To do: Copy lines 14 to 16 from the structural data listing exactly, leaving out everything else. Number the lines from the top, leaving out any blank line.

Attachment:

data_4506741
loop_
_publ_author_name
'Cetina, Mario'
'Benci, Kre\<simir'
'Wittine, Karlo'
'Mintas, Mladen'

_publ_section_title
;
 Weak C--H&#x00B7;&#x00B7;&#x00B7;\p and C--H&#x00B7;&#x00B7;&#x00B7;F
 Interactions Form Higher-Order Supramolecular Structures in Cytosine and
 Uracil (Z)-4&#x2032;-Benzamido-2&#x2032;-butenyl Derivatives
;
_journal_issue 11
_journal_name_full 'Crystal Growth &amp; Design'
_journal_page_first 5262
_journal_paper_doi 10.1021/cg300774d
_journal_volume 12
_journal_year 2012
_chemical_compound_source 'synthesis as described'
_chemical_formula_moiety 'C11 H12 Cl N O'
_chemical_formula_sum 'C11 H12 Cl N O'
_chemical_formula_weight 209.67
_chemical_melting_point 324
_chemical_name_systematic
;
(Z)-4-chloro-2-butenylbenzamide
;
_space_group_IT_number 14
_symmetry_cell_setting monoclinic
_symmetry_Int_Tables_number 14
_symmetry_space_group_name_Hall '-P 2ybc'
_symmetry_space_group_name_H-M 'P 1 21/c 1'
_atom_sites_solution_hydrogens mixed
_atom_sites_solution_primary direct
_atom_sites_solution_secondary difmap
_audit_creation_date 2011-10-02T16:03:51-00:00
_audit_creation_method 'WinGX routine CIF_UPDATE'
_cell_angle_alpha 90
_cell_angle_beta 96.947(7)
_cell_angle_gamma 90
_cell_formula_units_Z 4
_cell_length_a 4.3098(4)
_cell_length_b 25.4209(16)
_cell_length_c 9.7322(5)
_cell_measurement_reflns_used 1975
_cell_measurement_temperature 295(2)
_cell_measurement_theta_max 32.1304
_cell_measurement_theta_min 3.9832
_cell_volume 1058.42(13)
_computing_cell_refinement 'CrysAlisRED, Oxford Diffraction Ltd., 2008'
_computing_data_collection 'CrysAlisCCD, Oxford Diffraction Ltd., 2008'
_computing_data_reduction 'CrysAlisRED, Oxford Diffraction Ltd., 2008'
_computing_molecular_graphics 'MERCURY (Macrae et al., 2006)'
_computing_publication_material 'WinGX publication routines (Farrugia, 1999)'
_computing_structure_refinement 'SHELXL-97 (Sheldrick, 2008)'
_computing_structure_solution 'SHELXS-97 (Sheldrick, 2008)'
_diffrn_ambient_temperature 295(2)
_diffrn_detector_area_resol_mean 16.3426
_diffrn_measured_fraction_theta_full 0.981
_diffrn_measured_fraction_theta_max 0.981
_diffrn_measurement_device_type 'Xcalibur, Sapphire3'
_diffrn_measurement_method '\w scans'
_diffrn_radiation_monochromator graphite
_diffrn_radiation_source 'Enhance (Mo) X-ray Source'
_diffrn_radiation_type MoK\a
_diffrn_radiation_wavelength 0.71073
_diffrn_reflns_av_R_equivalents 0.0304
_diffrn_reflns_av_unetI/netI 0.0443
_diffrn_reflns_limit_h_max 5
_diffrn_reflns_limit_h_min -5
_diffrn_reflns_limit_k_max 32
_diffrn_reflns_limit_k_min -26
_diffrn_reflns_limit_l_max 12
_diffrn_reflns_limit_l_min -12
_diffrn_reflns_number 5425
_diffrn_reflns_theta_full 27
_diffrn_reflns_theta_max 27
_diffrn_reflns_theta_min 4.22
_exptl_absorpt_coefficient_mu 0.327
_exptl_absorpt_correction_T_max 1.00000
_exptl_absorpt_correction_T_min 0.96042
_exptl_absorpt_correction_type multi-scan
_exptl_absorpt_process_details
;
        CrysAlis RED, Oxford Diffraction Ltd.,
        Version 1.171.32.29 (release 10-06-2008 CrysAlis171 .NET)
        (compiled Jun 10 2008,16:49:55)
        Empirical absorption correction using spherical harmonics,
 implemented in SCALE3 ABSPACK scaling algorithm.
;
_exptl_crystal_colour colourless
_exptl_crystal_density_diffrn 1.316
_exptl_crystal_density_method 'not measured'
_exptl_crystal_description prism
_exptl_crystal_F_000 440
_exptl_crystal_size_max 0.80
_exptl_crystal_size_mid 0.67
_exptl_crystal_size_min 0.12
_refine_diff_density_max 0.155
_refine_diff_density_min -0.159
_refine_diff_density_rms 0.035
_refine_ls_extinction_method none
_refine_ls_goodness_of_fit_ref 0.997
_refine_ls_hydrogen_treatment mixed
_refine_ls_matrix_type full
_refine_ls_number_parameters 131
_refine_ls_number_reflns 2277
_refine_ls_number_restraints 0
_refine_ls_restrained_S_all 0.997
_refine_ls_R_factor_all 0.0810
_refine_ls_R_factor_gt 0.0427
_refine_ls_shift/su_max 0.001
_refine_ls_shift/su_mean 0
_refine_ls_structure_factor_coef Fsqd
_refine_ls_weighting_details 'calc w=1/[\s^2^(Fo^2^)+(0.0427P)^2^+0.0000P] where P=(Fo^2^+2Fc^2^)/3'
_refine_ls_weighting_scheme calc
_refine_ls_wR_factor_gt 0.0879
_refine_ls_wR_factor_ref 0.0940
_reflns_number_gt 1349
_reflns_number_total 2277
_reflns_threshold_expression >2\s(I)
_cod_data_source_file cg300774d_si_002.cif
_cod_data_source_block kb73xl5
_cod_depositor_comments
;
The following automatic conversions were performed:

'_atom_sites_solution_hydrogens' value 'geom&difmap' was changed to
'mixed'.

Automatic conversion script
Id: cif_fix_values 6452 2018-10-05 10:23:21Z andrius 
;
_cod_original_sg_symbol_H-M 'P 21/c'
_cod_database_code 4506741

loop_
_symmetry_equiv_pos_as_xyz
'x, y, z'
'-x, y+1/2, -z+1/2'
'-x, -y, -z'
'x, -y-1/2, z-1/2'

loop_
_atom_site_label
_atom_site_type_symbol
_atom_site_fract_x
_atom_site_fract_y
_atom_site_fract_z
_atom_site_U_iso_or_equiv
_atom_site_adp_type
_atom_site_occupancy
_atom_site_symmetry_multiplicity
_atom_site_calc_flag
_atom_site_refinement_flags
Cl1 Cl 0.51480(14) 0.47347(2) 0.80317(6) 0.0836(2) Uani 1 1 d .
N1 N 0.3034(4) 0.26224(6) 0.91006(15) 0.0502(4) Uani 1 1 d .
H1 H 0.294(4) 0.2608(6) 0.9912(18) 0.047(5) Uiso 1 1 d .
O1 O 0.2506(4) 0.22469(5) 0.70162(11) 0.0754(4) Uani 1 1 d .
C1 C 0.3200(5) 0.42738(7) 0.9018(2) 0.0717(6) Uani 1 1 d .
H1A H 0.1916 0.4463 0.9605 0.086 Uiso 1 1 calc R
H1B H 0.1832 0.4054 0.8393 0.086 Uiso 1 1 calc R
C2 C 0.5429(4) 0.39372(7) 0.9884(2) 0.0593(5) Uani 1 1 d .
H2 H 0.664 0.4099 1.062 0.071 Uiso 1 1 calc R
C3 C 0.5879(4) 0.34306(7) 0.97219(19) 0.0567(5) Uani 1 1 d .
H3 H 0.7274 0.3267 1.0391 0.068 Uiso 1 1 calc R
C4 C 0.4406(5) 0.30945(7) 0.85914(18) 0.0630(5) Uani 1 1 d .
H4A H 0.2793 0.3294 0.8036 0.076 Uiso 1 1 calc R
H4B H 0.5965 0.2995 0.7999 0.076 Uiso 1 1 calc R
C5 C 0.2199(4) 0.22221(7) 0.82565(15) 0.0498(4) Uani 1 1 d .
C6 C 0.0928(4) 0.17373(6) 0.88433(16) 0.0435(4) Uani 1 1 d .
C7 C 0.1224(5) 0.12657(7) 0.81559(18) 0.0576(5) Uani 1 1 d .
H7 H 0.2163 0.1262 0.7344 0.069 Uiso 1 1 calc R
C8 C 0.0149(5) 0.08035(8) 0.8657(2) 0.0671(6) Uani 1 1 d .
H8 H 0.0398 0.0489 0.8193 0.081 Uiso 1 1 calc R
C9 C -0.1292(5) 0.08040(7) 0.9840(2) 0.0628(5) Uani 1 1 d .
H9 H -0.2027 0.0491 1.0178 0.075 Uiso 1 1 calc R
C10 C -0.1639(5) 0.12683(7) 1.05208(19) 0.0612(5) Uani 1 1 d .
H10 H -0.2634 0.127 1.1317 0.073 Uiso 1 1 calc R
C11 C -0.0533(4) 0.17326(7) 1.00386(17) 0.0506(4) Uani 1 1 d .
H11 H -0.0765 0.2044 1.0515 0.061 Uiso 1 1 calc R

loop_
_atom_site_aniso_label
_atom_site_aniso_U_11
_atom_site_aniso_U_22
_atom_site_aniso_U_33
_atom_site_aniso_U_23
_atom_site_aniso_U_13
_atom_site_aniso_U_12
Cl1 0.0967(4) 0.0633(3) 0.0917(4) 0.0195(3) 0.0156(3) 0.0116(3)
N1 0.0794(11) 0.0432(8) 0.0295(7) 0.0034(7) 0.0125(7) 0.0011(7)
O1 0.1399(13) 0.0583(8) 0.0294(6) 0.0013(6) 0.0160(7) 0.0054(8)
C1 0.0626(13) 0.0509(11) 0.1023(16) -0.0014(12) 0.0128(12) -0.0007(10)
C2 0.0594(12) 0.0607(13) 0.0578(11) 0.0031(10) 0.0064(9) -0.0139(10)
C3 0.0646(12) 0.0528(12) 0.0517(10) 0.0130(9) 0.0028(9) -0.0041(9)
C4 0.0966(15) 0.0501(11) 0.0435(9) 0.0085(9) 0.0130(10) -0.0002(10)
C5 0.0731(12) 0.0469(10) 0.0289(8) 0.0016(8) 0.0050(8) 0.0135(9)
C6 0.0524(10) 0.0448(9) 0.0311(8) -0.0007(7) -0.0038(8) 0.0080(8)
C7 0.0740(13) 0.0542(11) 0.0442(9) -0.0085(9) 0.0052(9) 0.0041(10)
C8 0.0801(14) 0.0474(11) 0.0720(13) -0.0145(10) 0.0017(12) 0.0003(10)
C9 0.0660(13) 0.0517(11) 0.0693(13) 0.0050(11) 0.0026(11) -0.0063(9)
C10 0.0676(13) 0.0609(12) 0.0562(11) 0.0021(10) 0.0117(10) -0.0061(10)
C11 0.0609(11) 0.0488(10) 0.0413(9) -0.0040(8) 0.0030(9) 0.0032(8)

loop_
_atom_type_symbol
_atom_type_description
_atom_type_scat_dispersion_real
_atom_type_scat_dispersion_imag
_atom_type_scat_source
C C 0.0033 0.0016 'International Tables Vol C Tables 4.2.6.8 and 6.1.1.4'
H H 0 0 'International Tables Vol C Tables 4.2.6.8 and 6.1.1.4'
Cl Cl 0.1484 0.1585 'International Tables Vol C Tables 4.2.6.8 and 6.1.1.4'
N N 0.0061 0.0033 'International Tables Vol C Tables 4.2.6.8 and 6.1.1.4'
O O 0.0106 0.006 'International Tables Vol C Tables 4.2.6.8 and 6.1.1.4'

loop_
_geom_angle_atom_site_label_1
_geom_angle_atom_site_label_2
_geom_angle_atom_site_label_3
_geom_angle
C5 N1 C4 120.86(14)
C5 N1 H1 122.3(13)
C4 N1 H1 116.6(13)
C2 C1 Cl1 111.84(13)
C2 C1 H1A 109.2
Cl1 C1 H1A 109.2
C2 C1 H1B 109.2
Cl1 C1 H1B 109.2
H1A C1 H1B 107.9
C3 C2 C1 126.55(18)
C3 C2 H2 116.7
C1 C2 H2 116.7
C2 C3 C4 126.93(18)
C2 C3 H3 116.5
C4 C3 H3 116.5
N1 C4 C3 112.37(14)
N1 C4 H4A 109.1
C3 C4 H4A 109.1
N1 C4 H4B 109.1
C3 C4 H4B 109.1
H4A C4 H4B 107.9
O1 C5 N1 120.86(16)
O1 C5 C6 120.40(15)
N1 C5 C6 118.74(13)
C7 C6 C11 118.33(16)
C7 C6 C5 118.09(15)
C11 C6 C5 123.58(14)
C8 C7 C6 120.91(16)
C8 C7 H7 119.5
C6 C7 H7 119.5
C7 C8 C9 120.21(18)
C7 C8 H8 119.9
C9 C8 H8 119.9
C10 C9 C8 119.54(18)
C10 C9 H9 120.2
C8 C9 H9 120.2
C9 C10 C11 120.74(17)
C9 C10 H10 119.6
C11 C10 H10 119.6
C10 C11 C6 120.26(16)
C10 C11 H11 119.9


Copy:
_journal_issue 11
_journal_name_full 'Crystal Growth &amp; Design'
_journal_page_first 5262